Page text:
A major drawback to a home equity loan, of course, is that you are putting up your home as collateral. Don’t take advantage of this option unless you’re absolutely sure you can pay the money back.

Learn More

At The Carmoon Group, we work with you on many fronts to help your business grow. We can create a risk management plan to protect your assets, help you obtain needed financing, or simply offer great advice. Give us a call today to learn how we can partner with you to make your business a success. Or contact us online and we’ll get back to you right away.

Ouch! How to Deal With Bad Online Reviews

happy small business owner who wants to avoid bad online reviewsSocial media is a ubiquitous force in almost every arena today. And when you use social media effectively, it can boost customer engagement, increase brand awareness and drive leads and sales. But what happens when customers or clients post negative feedback on your social media page, or negative reviews on Yelp? Should you shrug your shoulders, decide you can’t please everyone, and move on? Not if your smart, the experts say. Instead, use bad online reviews to your advantage by following a few simple tips.

Monitor Your Social Media Sites

You can’t respond to a bad online review if you don’t know it exists. So, the first step in dealing with negative feedback is monitoring the places where it’s likely to be found. Some disgruntled customers will take to Yelp to voice their opinions, but a fair number will also turn to your Facebook page or Twitter feed. Looking at these sites regularly (at least once a day) is the only surefire way to learn what your clients are saying and deal with any problems they bring up.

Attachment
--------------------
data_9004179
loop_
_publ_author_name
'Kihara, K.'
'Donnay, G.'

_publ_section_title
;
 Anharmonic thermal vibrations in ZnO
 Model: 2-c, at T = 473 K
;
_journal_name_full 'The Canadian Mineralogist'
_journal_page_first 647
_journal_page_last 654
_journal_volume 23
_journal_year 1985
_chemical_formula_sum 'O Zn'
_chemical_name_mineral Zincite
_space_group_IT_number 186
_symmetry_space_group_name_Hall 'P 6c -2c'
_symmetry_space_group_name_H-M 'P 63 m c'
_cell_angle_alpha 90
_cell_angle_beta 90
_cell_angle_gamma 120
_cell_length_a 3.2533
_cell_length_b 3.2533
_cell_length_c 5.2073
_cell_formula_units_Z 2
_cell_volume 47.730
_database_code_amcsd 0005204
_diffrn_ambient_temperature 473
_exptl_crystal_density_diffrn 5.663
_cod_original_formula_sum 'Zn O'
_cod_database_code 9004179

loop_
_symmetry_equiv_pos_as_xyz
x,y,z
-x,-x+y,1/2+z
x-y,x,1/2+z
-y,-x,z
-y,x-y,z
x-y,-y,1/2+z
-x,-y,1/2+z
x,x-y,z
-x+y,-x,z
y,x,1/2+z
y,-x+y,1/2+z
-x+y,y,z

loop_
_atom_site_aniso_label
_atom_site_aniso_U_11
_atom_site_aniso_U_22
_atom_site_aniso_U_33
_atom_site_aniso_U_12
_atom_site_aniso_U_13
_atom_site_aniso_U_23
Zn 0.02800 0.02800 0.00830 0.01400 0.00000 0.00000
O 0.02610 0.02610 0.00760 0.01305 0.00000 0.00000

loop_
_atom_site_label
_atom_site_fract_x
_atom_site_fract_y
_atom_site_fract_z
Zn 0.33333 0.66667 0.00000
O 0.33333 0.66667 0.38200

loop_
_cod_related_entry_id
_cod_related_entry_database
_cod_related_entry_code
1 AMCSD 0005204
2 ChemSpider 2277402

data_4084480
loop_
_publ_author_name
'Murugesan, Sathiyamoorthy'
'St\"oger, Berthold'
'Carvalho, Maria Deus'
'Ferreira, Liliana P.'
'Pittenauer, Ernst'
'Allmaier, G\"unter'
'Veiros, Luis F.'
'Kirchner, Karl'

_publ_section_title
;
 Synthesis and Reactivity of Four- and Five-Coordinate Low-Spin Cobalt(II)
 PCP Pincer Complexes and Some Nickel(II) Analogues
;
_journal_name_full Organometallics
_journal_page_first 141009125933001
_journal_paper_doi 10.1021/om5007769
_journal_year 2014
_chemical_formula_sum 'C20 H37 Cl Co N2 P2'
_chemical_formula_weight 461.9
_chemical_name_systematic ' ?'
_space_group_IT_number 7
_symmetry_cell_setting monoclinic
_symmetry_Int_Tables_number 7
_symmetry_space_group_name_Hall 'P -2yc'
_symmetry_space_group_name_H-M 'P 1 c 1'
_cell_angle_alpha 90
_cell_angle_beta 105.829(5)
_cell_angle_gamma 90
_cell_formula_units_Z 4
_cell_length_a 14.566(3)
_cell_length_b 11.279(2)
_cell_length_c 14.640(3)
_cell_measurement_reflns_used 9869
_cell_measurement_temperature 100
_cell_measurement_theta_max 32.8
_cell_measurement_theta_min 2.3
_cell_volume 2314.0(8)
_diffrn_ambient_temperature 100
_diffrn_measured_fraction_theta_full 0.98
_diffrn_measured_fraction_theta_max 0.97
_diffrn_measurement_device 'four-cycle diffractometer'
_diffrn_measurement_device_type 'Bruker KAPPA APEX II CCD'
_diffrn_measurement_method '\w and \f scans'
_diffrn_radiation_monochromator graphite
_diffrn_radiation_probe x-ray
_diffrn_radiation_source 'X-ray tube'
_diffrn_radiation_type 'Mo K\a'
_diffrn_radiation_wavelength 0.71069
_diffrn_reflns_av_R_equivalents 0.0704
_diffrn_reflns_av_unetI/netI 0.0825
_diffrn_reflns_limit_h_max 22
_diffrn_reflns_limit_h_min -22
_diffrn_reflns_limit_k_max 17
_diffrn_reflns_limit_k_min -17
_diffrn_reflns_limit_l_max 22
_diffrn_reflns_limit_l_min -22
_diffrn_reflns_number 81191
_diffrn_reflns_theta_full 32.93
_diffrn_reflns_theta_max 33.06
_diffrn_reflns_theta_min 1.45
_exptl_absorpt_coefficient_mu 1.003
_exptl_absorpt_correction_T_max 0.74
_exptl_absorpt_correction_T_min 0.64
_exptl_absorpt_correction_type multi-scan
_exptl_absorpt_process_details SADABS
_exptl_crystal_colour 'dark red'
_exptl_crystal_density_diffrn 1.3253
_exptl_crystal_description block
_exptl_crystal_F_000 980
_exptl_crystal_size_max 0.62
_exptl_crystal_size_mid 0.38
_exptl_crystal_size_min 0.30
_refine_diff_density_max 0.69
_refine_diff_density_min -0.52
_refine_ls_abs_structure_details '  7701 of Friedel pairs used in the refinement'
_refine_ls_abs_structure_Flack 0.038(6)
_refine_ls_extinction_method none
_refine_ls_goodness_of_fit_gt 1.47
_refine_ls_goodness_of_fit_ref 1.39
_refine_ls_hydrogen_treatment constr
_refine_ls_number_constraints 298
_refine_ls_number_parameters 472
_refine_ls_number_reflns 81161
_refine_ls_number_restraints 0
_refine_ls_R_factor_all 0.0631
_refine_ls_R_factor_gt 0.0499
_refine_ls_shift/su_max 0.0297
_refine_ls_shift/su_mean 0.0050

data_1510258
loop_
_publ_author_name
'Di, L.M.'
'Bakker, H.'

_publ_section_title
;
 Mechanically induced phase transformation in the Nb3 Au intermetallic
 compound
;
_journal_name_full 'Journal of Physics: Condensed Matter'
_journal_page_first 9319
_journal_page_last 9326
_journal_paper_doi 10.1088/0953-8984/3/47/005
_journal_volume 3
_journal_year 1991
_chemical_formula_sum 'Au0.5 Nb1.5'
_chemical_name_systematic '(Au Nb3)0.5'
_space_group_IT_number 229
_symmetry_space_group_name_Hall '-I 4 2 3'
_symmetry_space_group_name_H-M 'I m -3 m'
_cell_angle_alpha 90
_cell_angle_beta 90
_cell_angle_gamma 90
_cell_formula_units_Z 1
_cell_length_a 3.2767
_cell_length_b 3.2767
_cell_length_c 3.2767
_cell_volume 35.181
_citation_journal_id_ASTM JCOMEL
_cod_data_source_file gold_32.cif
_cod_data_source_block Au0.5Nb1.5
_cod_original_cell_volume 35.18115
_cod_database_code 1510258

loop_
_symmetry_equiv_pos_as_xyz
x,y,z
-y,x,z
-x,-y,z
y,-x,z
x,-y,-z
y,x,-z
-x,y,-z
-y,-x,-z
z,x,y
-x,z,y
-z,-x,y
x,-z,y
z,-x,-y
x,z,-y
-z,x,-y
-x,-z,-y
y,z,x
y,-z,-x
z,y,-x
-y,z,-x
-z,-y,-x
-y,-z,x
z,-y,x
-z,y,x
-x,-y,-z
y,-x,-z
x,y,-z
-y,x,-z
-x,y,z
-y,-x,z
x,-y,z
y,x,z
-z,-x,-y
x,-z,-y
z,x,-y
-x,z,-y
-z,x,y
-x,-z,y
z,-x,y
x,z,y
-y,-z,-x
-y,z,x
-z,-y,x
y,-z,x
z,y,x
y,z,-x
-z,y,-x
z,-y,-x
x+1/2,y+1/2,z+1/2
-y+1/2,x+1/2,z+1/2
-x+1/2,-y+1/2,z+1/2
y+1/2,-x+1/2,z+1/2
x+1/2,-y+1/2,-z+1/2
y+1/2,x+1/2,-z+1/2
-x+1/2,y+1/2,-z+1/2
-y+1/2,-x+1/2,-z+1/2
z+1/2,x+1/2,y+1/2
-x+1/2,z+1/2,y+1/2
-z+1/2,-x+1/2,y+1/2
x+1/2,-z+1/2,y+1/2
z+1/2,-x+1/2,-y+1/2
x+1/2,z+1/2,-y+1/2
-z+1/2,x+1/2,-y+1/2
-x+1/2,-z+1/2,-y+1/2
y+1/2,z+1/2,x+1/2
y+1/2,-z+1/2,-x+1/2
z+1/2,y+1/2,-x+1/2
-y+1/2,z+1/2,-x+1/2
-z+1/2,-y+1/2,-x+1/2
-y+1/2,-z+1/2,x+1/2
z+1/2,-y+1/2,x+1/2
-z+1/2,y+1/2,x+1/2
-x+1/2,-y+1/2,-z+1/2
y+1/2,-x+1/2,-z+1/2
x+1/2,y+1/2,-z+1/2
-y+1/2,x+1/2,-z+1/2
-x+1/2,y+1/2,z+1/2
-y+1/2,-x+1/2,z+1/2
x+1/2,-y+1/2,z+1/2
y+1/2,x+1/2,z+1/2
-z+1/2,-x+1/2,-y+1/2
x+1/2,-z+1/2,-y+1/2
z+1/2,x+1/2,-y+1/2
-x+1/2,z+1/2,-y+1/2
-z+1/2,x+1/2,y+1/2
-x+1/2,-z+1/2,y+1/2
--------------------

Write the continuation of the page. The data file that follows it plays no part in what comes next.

Take Bad Online Reviews Seriously

It’s a big mistake to ignore bad reviews, especially on Yelp. According to a 2011 study from the Harvard Business School, a one-star rating on Yelp can drop your business revenue by up to 9 percent. So it’s definitely worth your while to respond.

Investigate Before You Act

No matter how much it stings to read a bad online review, it’s important to take a deep breath and figure out what went wrong. Assume that the bad review is at least somewhat accurate. Talk to any employees who may have dealt with the unhappy customer, and look through your records to gather all the facts. Then contact the customer privately either by email or phone to iron out next steps. If you’re able to resolve their concern successfully, post a response to that effect online.

Don’t Engage in Battle Online

If you feel that a customer has slammed your business unfairly, don’t use social media to defend yourself against the claim. Instead, be the grownup in the room, and respond in a way that makes the customer feel heard. A good public response to a bad online review might read: